Grains Research and Development

Date: 01.02.2004

Young innovators win agri-science awards

Jodi McLean, of Narrabri, New South Wales, is developing a brochure to help growers of durum wheat to improve its grading.

By Kay Ansell

A scientist and a machinery manufacturer – both young innovators working to improve the work of grain growers – have won science awards sponsored by the GRDC.

Jodi McLean (left), of Narrabri, New South Wales, is developing a brochure to help growers of durum wheat to improve its grading, while Dale Foster, of Narromine, NSW, has developed a tillage machine for incorporating stubble.

They were among 18 winners of the 2003 Science and Innovation Awards for Young People in Agriculture in September.

Ms McLean is regarded as a world leader in the assessment of durum quality in the field. She has been investigating non-vitreous kernels (NVK), a defect that has resulted in the rejection of many shiploads of grain from domestic and international buyers.

The vitreous (hard) quality of durum wheat is an essential quality trait for pasta and couscous, so the incidence of mottled, NVK grains has reduced confidence among both buyers and growers of Australia durum wheat.

She says the use of visual techniques for grading grains at the silo is subjective and variable. “My research has focussed on the potential for improving the accuracy of grading by introducing new, objective measurement methods.”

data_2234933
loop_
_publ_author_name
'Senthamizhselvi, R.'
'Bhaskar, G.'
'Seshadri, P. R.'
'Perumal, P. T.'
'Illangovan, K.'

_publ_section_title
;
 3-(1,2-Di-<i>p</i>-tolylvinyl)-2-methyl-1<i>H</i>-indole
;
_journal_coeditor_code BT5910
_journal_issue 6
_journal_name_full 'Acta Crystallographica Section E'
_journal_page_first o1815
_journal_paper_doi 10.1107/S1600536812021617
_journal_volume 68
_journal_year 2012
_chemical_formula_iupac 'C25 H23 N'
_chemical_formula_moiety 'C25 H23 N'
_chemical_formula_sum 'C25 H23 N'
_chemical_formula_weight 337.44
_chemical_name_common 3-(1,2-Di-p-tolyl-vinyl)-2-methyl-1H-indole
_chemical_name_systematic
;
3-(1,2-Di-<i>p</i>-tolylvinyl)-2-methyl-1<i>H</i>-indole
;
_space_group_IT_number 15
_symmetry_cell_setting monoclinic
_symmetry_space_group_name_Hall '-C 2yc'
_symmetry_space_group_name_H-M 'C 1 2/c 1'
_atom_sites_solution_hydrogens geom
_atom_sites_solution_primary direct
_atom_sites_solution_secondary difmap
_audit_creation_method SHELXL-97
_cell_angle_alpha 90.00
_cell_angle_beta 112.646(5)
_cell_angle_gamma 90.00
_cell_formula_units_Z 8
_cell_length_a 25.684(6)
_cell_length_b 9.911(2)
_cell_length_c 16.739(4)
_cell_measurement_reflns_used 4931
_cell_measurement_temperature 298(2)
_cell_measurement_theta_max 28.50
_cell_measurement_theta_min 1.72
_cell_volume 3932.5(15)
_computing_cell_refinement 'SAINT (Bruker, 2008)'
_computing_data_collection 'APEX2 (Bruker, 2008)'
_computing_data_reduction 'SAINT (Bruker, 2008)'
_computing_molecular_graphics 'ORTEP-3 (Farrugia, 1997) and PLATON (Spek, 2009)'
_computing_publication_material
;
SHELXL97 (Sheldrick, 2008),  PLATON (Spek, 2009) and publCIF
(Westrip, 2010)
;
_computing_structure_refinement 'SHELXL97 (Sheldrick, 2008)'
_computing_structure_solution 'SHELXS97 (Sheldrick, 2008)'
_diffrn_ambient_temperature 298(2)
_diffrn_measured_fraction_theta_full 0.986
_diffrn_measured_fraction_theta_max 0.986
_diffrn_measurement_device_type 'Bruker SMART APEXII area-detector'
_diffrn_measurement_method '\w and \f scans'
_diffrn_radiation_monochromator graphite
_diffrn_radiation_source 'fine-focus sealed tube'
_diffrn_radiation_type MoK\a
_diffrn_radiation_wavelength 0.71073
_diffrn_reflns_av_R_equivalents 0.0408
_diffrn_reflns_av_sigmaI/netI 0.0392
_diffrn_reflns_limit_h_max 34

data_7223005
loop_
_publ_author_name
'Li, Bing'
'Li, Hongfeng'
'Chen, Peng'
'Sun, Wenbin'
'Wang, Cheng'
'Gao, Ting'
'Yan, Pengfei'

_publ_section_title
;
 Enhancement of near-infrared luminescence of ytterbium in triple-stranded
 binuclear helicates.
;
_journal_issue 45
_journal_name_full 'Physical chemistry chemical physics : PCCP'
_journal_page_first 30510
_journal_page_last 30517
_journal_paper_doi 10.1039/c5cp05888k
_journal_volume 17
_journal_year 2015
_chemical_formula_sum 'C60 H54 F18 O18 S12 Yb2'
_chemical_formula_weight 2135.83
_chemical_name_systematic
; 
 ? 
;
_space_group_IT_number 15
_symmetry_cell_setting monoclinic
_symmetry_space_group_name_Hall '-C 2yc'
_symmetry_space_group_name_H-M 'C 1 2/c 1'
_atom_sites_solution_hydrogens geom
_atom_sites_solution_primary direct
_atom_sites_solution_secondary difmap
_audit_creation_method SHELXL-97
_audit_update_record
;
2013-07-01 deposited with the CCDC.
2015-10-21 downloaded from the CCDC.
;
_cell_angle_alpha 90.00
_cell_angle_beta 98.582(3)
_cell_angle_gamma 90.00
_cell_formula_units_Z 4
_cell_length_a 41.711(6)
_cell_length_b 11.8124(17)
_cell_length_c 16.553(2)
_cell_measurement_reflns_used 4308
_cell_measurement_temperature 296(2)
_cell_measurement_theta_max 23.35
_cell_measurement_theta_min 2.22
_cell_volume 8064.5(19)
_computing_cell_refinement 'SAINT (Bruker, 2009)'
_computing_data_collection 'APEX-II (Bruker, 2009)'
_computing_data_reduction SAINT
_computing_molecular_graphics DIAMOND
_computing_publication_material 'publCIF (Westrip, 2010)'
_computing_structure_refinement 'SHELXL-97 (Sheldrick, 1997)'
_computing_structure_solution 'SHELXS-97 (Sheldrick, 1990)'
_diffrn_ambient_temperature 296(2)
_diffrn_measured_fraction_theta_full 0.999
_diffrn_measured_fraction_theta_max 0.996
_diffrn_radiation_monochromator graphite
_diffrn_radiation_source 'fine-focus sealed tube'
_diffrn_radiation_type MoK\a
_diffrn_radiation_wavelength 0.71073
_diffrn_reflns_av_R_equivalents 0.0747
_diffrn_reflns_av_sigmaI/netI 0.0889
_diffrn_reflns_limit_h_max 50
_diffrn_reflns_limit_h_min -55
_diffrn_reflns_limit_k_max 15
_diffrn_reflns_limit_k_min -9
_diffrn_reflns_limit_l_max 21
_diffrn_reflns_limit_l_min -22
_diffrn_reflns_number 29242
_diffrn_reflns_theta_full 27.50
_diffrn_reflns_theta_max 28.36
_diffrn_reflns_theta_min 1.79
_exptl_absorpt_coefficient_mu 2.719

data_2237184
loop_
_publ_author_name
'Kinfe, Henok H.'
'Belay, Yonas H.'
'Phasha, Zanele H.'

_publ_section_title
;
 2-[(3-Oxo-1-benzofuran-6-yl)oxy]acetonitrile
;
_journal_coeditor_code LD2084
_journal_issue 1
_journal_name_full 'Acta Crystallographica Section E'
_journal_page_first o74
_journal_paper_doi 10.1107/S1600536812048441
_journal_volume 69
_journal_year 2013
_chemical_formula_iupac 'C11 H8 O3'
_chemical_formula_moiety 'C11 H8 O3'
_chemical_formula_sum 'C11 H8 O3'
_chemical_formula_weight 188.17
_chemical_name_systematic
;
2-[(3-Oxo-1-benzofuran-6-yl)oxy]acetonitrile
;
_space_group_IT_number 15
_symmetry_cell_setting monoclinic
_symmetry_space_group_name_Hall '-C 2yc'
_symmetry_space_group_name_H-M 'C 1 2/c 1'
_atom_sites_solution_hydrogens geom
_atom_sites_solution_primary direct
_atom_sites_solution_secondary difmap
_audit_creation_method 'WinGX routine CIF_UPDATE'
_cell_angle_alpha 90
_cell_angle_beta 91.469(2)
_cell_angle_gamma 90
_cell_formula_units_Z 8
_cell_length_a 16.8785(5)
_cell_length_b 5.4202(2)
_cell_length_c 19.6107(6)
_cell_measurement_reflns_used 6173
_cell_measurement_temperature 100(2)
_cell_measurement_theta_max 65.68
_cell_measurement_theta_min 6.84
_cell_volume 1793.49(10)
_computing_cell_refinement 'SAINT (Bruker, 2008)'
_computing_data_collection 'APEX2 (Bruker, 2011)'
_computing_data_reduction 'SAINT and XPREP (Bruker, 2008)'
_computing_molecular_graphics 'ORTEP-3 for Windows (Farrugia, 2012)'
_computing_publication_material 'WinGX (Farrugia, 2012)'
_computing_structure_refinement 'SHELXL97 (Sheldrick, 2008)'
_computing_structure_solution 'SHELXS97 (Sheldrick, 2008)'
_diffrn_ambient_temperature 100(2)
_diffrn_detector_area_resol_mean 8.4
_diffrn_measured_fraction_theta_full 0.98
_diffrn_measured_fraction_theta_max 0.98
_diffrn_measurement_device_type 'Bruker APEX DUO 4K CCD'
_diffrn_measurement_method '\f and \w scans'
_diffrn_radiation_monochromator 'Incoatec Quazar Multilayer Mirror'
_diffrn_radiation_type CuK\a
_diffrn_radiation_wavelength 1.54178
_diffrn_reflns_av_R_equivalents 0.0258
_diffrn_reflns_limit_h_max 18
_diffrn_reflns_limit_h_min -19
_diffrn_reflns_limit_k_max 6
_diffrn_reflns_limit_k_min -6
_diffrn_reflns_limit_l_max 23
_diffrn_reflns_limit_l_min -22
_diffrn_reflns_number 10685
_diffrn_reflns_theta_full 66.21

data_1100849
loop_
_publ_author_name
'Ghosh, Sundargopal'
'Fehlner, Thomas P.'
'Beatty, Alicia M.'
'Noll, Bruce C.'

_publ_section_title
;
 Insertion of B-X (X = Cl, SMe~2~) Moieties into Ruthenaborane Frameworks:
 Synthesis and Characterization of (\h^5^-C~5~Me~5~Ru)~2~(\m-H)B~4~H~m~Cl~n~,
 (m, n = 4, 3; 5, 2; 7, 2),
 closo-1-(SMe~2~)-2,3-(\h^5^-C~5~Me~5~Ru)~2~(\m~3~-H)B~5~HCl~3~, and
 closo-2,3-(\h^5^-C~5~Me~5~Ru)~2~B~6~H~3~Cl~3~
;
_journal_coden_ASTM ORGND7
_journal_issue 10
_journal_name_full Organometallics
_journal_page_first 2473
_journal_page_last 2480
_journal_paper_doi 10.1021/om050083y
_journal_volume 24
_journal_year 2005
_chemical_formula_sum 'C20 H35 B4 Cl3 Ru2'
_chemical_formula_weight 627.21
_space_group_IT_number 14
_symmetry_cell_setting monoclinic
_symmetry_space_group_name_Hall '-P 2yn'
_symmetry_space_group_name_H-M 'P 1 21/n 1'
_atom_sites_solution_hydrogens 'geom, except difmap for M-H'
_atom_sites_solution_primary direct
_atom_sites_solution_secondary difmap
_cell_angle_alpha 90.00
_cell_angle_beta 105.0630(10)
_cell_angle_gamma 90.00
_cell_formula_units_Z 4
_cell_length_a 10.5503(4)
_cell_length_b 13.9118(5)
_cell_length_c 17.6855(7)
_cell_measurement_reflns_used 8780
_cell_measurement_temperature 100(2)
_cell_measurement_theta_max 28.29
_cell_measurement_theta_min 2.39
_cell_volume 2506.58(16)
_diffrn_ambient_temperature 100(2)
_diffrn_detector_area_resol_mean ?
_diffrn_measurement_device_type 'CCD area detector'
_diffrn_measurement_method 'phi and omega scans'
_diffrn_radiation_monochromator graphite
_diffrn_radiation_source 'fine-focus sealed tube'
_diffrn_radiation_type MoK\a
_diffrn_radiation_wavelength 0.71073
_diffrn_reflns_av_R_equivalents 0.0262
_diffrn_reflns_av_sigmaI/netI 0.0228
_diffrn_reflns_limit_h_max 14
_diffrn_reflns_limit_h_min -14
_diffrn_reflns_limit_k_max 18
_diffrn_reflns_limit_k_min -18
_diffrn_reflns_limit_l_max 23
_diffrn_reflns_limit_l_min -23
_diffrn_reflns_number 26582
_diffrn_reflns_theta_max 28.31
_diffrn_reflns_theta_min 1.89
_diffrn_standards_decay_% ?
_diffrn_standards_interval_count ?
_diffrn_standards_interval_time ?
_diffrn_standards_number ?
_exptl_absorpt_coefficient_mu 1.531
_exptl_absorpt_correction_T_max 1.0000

The brochure would help growers to learn more about NVK, reduce its incidence and guide them in choosing the most NVK-resistant cultivars. It would also inform growers about new technology options available, so that they can decide where to deliver their grain based on the accuracy of the silo’s assessment methods.

“The industry overall could benefit by improving the consistent quality of grain received and strengthening Australia’s reputation as a producer,” she says.

Dale Foster with his "Trash Inverter".Mr Foster has developed a tillage machine, dubbed the ‘Trash Inverter’ (right) , which is used for undoing compaction, pupae busting and incorporating stubble in one pass.

Suitable for all crops, and particularly for maize, it leaves furrows relatively free of trash and creates a rich, earthy seedbed, providing an excellent start for the next crop, he says.

Mr Foster says the machine helps to reduce disease and improves soil health and crop yield. It has shown that retaining and incorporating stubble can be an economical and sustainable process when the appropriate machine is used.

Photo: Dale Foster with his "Trash Inverter".

For more information:
Dale Foster, 0429 649 040, dale@ndf.com.au
Jodi McLean, 0427 926 301

GRDC PROGRAM 6